You cleaned the main jet and the needle, but sounds like you missed the emulsion tube/"main jet holder" as seen in the sticky's 2nd post, 4th picture. You can see it's just threaded in. Make sure that's cleaned up too.



    Make sure throttle cables are installed and adjusted correctly.



    Make sure the air cleaner is clean and there isn't a mouse nest in the intake.



    Last note, with the bike sitting for 5 years the carb needs a THOROUGH cleaning. Spraying carb cleaner on everything then some compressed air won't suffice. Chances are everything is CRUSTY with old gas residue. That needs a long soaking and/or abrasive action (sometimes I cut a piece of wire off my wire brush and use that for running through the jets). If you have an ultrasonic cleaner or have access to one, that'd be the cat's meow. Only have heard great reviews.
    Thanks for the reply PMTG. It was very helpful to better understand my issue. I have remove every screw and attachment possible on the carb, polished and clean each piece with Gum Cutter 2+2, sprayed the Gum Cutter all over and through the small passageways of the carb body. I then reinstalled everything and rechecked the diaphram just in case. I broke the main jet so I have not been able to test it yet. I order the 128 jet from Boat.net. Not sure when I will receive the part since the order said the delivery date is ETA. I will let you know what happens once I get the main jet in and the carb installed. Thanks again for your quick and informative reply.



    Dennis

  6. #5
    Junior Member DBuck42's Avatar
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    Quote Originally Posted by qwerty View Post
    Complete rebuild. I hope you've the time to do it right the third time.



    Fetch yourself a big cake pan and line the bottom with several layers of paper towels. Work over the cake pan. When you drop the odd small part it won't be as likely to bounce off into a black hole. Fetch yourself a couple muffin tins to organize the parts. Little slips of paper identify the parts. Fetch yourself a main jet and a little washer to fit over the needle. Print off the carb overhaul instructions from the free online maintenance manual and the parts blow-up from the parts manual. Study both well before attacking the carb. That way you'll be less likely to send small parts into black holes. If you have a digital camera, taking pictures as you go can be a life saver. Fetch yourself a can of spray carb cleaner. Might want to fetch up stainless allen screws for the bowl and diagphram cover.



    Completely disassemble the carb per the written instructions. Label all the pieces. Inspect all rubber and plastic pieces for wear, hardening, splits, etc. Order what you need.



    Clean with carb cleaner and compressed air, and a piece of straw or soft wire if necessary, and inspect all metal pieces, one at a time. Most likely all will be good unless someone ape-handed the parts.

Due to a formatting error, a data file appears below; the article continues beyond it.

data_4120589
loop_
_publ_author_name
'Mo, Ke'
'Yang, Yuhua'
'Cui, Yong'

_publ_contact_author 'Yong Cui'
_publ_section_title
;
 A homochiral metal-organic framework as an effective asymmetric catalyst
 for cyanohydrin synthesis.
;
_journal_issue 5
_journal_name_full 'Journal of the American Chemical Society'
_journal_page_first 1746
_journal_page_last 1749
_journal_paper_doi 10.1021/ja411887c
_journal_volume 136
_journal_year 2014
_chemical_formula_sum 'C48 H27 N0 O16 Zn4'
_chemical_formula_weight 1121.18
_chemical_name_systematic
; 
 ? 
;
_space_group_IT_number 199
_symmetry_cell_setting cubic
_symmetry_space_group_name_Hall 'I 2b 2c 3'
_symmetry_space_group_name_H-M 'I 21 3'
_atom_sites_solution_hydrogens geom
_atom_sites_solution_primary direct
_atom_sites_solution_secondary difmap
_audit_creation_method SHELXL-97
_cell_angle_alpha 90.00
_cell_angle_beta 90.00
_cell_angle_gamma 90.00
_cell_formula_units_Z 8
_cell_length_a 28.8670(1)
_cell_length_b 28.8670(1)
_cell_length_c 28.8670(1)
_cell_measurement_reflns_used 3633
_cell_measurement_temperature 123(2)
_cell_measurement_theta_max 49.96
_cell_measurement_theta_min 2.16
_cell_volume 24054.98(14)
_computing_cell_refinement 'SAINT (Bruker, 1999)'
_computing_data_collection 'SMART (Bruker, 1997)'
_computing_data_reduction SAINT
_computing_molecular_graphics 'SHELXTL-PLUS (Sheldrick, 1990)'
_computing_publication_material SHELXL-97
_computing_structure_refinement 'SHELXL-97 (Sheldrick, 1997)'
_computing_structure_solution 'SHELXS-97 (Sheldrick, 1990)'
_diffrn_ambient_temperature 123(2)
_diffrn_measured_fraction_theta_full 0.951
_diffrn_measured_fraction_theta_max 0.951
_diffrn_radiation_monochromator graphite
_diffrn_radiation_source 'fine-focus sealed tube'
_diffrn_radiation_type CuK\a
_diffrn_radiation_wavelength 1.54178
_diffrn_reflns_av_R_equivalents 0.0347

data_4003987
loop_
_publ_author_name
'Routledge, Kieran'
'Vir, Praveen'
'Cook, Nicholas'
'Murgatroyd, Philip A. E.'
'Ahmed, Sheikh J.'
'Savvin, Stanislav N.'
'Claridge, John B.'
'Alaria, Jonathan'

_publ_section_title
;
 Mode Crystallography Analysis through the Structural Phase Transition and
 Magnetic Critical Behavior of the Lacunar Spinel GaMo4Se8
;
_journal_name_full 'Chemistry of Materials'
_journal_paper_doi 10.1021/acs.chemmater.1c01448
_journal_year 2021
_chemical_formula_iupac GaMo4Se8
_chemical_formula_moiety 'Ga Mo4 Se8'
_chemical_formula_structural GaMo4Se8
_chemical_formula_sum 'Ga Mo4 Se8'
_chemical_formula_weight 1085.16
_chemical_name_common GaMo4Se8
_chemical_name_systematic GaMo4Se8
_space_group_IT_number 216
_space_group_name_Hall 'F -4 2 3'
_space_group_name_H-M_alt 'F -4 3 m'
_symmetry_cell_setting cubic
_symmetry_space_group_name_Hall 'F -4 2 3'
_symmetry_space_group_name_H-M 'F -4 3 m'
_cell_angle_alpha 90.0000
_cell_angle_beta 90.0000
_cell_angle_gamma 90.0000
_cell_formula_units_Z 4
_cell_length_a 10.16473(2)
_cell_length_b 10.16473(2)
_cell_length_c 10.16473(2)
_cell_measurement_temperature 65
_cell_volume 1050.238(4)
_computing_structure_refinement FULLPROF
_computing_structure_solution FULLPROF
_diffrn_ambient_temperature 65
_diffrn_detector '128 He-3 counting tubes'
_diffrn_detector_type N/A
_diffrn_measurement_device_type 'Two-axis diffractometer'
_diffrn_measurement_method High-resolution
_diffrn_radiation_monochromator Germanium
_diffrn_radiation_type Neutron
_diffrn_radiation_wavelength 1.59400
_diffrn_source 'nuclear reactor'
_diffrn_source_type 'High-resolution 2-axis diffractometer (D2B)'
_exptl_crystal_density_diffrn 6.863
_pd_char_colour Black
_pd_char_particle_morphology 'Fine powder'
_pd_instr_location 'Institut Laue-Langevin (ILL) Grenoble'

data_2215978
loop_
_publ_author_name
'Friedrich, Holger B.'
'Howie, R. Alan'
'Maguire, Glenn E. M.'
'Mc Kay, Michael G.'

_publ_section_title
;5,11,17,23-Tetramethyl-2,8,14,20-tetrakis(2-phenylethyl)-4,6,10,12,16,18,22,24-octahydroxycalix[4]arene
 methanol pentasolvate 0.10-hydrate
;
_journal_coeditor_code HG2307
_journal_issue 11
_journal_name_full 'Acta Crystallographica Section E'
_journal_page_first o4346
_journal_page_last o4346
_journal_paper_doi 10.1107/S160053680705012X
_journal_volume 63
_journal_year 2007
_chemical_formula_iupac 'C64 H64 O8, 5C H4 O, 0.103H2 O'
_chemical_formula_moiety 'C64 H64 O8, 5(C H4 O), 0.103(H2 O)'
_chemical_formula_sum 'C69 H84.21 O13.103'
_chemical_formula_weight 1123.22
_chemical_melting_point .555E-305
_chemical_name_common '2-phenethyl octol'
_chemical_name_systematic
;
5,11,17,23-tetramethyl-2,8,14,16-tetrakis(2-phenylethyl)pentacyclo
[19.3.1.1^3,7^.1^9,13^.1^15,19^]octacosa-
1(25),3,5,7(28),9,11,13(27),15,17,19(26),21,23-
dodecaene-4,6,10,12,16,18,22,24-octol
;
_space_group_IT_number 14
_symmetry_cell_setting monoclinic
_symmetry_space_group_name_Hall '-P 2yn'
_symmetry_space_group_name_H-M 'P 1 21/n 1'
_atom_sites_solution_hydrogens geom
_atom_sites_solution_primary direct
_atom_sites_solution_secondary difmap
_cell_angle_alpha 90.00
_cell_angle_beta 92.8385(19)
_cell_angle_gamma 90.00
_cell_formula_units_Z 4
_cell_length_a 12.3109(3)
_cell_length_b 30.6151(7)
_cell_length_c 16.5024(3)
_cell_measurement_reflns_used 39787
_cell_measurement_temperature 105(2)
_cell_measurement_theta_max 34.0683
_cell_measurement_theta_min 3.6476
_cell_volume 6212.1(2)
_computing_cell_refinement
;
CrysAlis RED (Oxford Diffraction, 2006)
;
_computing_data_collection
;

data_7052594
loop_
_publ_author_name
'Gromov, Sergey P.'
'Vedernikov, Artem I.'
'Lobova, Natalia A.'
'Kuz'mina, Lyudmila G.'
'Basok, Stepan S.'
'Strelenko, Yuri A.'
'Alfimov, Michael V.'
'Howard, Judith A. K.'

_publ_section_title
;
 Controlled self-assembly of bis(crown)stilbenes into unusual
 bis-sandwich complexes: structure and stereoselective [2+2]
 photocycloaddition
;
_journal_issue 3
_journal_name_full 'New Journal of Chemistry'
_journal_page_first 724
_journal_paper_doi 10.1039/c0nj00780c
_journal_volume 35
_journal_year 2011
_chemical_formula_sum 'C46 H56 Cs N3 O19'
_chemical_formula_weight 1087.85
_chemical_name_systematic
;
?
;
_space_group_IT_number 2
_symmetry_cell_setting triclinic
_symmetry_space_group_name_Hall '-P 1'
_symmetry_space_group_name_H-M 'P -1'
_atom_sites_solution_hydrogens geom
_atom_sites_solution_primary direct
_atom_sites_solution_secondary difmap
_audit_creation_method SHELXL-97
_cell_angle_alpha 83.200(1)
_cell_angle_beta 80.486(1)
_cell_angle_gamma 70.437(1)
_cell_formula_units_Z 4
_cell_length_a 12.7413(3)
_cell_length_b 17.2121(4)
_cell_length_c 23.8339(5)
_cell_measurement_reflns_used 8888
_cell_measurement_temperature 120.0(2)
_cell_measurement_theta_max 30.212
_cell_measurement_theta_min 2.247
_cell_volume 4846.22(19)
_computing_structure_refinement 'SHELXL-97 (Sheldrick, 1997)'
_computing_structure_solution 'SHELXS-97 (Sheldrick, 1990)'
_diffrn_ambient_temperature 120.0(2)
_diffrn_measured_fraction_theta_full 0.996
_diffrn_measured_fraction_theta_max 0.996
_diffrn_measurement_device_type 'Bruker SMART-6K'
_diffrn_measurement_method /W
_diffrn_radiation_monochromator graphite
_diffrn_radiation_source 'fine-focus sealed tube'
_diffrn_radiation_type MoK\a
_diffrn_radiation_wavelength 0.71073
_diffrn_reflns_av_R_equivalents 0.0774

Might as well replace all the old fuel and vent lines, too. They've probably lost their pliability by now and can lead to a host of vacuum and fuel leak problems.



    Put the carb back together, check the float level, add the washer under the needle and a bigger main jet, and set the pilot screw about 2 turns out as a start.



    Enjoy.
    Thanks for your quick reply Qwerty. It sounds like I have completed the task as you have instructed. Just waiting for the main jet. All passages were sprayed with Gum Cutter 2+2 with the small straw attached to the can. Ran small wire through all passageways and cleaned multiple times with Gum Cutter. The carb looks brand new now. The washer I put under the needle is very thin. If I am installing a 128 main jet how thick do you recommend the washer be? Do dealers locally usually carry main jets that will work. I would like to check to see if the carb clean will work. If not, where should I look for air/vacuum leaks? Thanks again for all your help!



    Dennis

  7. #6
    Junior Member DBuck42's Avatar
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    I just looked at the carb. and realized that the only screws I did not remove were for the coasting enriching cover. I found after removing it that the rubber diaphram is cracked pretty bad. Do you think this would cause the problem I am having, only idles at full choke and the engine stalls with slight throttle?



    Dennis

  8. #7
    Banned qwerty's Avatar
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    I've never seen a bad coasting enricher part so I've no idea what difference it could make. Order a new part just for peace of mind.




  9. #8
    Junior Member DBuck42's Avatar
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    I was able to get a 130 main jet today so I got the carb back on. It started with full choke, will idle at 1/2 choke, fast throttle increase it stalls, blurbing the throttle I was able to get WOT and it ran very smooth. Still will not idle with out chock and initial throttle makes it stall. Still sounds like the pilot is having a problem. WOT works fine so I guess the main is OK. If main is OK and Pilot is not, is it reasonable to assume there is not an air/vacuum leak? Should I take the carb apart again and do a bath clean? Are there replacement parts for the pilot that may correct the problem? Every place I can see is clean as new, carb cleaner sprayed and thin wire through all passages. How sensitive are these carbs.? Thanks again for all the help.

  10. #9
    Banned qwerty's Avatar
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    If you are absolutely, positively sure the carb is 100% right, and it is still running lean, I'd suspect a vacuum leak.




  11. #10
    Junior Member DBuck42's Avatar
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    What does the brass tube that comes out at an angle right next to the main jet due? I used a sharp straight pin and pushed it into the tube. It felt like the pin went into some very hard rubber and would only go in the tube about as deep as the visual part of the tube. Should this tube be completely clear? If so, it seems like I will have to some how dig this rubber-feeling compound out.